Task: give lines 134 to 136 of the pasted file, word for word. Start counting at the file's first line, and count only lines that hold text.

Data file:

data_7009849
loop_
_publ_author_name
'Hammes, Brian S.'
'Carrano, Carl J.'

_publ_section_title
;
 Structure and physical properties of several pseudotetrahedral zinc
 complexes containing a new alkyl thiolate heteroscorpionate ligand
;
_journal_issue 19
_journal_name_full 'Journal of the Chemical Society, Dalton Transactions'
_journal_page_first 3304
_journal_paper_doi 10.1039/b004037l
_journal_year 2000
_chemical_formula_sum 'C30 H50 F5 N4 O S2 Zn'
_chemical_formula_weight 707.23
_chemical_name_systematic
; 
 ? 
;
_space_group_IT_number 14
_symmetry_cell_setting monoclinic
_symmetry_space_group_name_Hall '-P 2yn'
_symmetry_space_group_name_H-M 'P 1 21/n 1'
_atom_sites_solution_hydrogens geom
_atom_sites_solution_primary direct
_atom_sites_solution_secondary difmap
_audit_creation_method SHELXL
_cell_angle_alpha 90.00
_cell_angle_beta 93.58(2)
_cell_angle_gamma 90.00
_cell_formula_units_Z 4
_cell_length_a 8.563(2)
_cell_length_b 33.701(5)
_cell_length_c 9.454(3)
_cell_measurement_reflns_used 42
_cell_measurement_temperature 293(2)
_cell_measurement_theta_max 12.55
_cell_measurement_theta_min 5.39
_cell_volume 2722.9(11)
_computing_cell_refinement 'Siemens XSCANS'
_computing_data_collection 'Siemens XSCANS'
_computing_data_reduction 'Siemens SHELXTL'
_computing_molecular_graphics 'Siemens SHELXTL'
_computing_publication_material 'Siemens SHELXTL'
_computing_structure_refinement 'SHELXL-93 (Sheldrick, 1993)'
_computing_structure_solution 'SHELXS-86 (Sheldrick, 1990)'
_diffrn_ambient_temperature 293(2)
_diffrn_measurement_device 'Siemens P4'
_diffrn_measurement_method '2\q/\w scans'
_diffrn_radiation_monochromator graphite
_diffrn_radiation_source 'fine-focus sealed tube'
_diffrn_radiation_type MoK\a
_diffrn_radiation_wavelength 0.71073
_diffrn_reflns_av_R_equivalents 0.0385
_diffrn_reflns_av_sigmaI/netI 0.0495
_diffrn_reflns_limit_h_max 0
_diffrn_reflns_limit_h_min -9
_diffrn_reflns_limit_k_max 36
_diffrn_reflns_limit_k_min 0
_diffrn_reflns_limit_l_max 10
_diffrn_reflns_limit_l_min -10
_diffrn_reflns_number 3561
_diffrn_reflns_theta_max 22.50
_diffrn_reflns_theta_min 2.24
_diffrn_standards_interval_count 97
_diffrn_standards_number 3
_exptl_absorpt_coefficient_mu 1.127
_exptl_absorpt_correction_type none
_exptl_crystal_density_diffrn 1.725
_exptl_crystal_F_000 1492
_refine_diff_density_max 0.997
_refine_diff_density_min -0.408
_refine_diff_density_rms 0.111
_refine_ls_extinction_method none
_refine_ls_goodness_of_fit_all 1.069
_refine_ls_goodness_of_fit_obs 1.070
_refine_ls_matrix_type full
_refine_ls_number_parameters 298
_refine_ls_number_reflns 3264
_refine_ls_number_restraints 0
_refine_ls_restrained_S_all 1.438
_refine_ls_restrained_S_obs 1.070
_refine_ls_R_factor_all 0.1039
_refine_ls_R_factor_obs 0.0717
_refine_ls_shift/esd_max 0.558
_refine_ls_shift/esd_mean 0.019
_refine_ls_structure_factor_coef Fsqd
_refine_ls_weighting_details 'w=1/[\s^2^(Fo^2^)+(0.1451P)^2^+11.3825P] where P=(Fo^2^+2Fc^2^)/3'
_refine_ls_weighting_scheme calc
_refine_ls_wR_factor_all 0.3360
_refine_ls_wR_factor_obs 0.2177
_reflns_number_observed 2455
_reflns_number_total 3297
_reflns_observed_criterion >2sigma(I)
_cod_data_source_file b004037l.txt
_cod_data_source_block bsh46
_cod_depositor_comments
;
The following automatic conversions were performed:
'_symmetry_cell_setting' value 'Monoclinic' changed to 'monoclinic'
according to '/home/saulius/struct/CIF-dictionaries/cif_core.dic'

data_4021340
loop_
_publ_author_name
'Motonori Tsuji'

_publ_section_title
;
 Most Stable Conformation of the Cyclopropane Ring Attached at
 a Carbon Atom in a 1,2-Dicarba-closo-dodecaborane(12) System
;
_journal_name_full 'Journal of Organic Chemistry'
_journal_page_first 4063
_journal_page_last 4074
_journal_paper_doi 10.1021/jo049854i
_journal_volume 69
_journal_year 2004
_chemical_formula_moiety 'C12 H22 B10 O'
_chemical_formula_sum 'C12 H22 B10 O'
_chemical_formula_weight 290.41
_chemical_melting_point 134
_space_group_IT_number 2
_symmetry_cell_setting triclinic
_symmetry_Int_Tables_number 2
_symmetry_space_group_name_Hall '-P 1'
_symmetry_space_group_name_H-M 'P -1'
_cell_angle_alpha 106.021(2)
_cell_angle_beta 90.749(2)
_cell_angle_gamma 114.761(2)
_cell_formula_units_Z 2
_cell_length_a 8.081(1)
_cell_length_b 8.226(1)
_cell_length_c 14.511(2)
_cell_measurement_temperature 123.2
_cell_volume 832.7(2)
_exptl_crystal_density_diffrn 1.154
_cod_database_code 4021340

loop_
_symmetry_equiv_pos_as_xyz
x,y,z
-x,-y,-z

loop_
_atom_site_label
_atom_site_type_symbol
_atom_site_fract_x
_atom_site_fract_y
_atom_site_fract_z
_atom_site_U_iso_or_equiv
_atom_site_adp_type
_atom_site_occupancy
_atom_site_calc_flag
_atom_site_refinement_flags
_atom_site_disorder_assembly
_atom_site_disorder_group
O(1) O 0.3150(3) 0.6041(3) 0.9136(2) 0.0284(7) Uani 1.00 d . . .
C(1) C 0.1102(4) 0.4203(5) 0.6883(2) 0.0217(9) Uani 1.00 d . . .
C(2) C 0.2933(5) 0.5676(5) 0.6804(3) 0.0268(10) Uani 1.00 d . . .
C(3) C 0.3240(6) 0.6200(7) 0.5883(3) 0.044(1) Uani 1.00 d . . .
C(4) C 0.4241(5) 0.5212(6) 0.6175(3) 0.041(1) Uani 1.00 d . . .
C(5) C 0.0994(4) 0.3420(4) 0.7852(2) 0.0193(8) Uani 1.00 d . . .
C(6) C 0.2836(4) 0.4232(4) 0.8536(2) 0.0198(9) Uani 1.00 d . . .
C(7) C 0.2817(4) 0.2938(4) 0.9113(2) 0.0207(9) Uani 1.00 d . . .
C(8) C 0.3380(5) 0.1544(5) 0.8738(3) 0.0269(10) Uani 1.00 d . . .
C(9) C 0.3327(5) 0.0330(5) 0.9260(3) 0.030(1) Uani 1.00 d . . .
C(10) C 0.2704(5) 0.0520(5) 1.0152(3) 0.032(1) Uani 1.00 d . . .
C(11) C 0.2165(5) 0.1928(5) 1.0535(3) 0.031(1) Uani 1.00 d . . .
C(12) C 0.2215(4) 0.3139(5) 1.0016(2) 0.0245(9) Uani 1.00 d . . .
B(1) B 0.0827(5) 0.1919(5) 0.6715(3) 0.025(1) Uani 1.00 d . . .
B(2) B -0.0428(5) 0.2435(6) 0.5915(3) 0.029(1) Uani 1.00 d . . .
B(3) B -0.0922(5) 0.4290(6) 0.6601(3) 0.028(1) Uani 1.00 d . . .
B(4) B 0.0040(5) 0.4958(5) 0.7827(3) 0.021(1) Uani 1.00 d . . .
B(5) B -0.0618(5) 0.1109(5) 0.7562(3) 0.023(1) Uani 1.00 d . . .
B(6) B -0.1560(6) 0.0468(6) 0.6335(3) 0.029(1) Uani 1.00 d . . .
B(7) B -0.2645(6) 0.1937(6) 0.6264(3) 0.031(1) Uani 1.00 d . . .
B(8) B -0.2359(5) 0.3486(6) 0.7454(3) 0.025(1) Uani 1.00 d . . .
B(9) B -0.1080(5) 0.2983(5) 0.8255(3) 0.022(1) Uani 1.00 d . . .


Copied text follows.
_cell_length_c 14.511(2)
_cell_measurement_temperature 123.2
_cell_volume 832.7(2)